- SMS / text details (including your number and a short message)
- URL / web address
The method the user will use to open and decode this information will decide on how this information is used. If you stick to the above then it is highly likely that all QR Code Readers on the different platforms will know what to do.
- Plain text – display text on screen
- Phone number – ask if you want to dial the number
- Contact details – display and/or store the details to your phone memory
- SMS – create the text message and prepare for you to send it
- URL – display and/or open the specified web address
All very powerful stuff.
Where can I generate the code?
There are many good and reliable places/websites you can go to generate your own code (for free), and here are a few I have tried and continue to use:
- Kaywa – qrcode.kaywa.com/
The first one I found and still one of the best
- Create QR Code – createqrcode.appspot.com/
Another good one I’ve reported on before, although not as many options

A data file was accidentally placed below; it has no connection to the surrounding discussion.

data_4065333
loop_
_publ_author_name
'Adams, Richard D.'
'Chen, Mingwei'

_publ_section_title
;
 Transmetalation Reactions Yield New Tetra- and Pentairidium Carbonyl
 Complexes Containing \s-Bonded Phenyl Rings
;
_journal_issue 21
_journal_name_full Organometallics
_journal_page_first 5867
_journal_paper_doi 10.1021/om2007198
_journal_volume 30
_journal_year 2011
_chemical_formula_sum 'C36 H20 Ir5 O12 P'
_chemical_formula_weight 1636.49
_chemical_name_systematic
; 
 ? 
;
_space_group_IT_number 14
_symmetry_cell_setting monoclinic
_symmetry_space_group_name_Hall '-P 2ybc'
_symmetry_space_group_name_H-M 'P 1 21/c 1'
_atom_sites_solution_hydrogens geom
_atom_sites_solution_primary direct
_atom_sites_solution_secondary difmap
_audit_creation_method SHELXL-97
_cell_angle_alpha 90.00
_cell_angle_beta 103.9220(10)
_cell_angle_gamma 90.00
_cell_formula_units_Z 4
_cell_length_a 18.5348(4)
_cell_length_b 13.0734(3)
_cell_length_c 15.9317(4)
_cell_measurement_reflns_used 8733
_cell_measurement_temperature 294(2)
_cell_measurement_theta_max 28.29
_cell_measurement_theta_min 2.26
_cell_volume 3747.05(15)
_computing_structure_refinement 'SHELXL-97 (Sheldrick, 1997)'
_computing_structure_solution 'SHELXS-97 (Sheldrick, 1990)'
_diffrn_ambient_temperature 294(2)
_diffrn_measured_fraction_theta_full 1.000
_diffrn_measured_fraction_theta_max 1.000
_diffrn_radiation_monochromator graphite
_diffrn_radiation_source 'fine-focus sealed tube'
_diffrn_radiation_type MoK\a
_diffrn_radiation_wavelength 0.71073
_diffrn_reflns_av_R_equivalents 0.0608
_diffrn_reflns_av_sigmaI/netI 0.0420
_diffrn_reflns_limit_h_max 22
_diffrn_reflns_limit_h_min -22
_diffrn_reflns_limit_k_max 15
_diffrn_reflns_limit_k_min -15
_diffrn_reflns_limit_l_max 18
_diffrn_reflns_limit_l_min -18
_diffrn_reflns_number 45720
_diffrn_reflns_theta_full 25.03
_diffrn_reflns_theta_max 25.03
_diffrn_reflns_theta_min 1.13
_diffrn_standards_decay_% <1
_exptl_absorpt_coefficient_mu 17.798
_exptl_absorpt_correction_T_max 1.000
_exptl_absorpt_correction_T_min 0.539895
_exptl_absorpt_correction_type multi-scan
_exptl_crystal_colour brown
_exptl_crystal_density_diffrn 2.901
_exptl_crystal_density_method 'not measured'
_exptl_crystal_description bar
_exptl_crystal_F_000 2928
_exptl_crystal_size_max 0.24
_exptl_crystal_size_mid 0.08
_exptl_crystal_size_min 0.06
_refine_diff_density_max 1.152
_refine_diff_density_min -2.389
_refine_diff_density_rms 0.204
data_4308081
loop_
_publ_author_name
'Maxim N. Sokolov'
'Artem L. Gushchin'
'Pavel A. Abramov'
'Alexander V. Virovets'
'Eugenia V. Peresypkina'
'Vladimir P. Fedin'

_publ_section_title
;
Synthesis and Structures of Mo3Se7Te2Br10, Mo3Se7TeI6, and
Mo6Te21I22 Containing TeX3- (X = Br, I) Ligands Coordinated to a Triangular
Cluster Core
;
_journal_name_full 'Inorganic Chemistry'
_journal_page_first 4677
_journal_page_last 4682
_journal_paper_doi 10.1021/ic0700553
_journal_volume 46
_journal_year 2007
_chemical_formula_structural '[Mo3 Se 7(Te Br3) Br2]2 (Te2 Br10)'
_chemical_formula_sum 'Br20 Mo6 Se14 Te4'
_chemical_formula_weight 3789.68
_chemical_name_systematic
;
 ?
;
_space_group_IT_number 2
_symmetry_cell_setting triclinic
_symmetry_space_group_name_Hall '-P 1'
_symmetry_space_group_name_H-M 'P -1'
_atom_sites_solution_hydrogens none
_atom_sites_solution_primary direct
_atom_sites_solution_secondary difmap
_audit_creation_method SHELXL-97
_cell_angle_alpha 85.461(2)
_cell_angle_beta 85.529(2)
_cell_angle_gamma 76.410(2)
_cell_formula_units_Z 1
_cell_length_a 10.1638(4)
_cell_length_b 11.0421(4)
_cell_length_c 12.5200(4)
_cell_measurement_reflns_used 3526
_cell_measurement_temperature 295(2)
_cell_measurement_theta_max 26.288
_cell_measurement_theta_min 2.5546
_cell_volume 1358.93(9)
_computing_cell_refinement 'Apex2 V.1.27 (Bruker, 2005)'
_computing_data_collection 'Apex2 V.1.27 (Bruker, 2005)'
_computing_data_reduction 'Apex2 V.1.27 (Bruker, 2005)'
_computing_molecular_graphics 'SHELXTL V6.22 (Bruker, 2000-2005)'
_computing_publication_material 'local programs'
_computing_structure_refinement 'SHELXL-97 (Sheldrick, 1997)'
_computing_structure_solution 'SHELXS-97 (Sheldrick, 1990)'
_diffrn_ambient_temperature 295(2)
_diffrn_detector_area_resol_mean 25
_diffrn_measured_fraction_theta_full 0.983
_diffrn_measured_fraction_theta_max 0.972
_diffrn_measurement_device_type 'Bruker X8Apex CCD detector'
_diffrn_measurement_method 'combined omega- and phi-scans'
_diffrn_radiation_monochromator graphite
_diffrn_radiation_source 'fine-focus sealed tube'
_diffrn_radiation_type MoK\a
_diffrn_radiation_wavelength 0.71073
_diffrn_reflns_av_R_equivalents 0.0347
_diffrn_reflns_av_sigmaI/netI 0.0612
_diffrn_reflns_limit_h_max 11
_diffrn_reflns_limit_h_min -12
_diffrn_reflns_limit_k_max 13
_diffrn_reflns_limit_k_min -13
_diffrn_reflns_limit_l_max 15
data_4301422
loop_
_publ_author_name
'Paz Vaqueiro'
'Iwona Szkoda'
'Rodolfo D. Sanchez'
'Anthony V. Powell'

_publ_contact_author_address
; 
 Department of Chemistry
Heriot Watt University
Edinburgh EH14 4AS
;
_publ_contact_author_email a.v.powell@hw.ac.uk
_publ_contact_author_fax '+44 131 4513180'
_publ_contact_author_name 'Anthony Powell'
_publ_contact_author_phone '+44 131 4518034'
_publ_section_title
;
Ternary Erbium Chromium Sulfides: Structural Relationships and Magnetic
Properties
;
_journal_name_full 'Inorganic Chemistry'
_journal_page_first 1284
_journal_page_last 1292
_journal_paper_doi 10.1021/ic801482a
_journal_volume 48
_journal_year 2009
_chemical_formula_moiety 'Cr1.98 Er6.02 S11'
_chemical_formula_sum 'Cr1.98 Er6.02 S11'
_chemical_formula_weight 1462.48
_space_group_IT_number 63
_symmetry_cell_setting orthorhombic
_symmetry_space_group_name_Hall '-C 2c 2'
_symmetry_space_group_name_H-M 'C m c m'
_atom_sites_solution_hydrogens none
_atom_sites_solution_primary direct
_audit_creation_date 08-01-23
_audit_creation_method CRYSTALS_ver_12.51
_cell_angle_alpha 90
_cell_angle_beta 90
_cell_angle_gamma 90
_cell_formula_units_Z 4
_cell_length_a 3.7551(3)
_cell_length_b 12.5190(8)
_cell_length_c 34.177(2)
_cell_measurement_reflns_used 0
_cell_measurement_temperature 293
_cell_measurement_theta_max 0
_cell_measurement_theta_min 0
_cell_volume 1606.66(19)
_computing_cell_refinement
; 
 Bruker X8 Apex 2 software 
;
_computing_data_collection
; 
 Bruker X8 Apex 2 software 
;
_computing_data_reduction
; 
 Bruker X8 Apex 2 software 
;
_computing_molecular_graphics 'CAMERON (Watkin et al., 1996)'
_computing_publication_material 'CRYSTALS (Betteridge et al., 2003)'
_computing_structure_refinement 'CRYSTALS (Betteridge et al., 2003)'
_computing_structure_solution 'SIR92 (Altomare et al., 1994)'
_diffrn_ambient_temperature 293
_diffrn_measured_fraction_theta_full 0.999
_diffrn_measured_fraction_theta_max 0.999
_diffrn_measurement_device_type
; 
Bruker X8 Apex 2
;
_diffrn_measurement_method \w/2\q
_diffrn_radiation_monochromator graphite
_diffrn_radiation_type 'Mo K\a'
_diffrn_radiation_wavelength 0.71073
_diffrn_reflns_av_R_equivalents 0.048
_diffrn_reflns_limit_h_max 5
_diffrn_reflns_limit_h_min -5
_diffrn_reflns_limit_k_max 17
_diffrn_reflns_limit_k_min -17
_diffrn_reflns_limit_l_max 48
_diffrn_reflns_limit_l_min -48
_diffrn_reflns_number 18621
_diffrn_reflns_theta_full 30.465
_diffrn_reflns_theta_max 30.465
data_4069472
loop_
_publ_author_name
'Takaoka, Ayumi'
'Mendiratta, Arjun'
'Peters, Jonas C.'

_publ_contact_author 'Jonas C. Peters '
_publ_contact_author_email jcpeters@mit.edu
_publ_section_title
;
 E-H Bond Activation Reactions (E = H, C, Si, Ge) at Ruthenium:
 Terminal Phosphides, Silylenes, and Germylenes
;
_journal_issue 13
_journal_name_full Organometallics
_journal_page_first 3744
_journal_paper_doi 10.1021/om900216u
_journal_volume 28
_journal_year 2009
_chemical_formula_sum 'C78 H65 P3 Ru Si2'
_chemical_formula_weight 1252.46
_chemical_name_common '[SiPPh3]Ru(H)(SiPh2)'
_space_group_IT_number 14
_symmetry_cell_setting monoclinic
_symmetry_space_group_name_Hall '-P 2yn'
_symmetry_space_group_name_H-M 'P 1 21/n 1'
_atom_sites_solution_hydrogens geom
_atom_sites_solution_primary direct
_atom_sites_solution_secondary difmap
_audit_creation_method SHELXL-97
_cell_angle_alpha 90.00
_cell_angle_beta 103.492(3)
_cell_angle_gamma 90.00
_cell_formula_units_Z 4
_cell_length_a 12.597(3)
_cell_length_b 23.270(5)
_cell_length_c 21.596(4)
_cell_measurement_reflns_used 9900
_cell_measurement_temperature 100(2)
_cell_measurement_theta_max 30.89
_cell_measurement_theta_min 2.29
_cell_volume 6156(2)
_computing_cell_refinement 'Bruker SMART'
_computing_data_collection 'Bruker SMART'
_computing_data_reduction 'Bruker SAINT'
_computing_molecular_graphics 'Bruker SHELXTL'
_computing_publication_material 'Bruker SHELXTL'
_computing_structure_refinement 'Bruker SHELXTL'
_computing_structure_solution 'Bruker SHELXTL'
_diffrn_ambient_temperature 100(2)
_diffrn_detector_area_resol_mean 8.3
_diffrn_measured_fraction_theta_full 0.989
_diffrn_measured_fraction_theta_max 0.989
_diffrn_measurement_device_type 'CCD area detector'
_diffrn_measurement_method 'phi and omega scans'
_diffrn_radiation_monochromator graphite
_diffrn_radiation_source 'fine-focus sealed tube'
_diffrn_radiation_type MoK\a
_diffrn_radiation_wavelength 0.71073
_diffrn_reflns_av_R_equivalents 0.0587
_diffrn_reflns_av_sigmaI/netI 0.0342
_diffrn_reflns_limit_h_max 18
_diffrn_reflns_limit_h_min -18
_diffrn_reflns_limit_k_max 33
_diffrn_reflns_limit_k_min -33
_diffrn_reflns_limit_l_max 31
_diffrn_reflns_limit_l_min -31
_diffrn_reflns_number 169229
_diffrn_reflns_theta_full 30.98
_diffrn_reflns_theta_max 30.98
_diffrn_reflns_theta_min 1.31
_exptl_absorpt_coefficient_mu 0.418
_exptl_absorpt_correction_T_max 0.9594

- Mobile Barcodes – www.mobile-barcodes.com/
Options to create a vCard, email, SMS, etc, and different sizes of QR Codes
- Snap.Vu – www.snap.vu/
This is good generator website as it has a basic (very basic) stats package behind each generated code, and puts a shortened URL in the actual image to help direct users who are unable to scan the code to the same content (see below). The image you download is good enough for print, so should be ready for all uses you can think of. The shortened URL refers to your code on Snap.vu so accesses/scans are monitored.
In my post QR Codes: In the Classroom I gave some examples of different content (link, text, etc) that had been coded to the QR Code and the different size and quality of the resulting code. It is imperative you take note of this as there is very little ‘loss’ of quality that is accepted by camera and applications before it cannot be decoded – use shortened URL websites (like bit.ly or is.gd) to create short, concise links to make good quality (and easier-to-read) codes.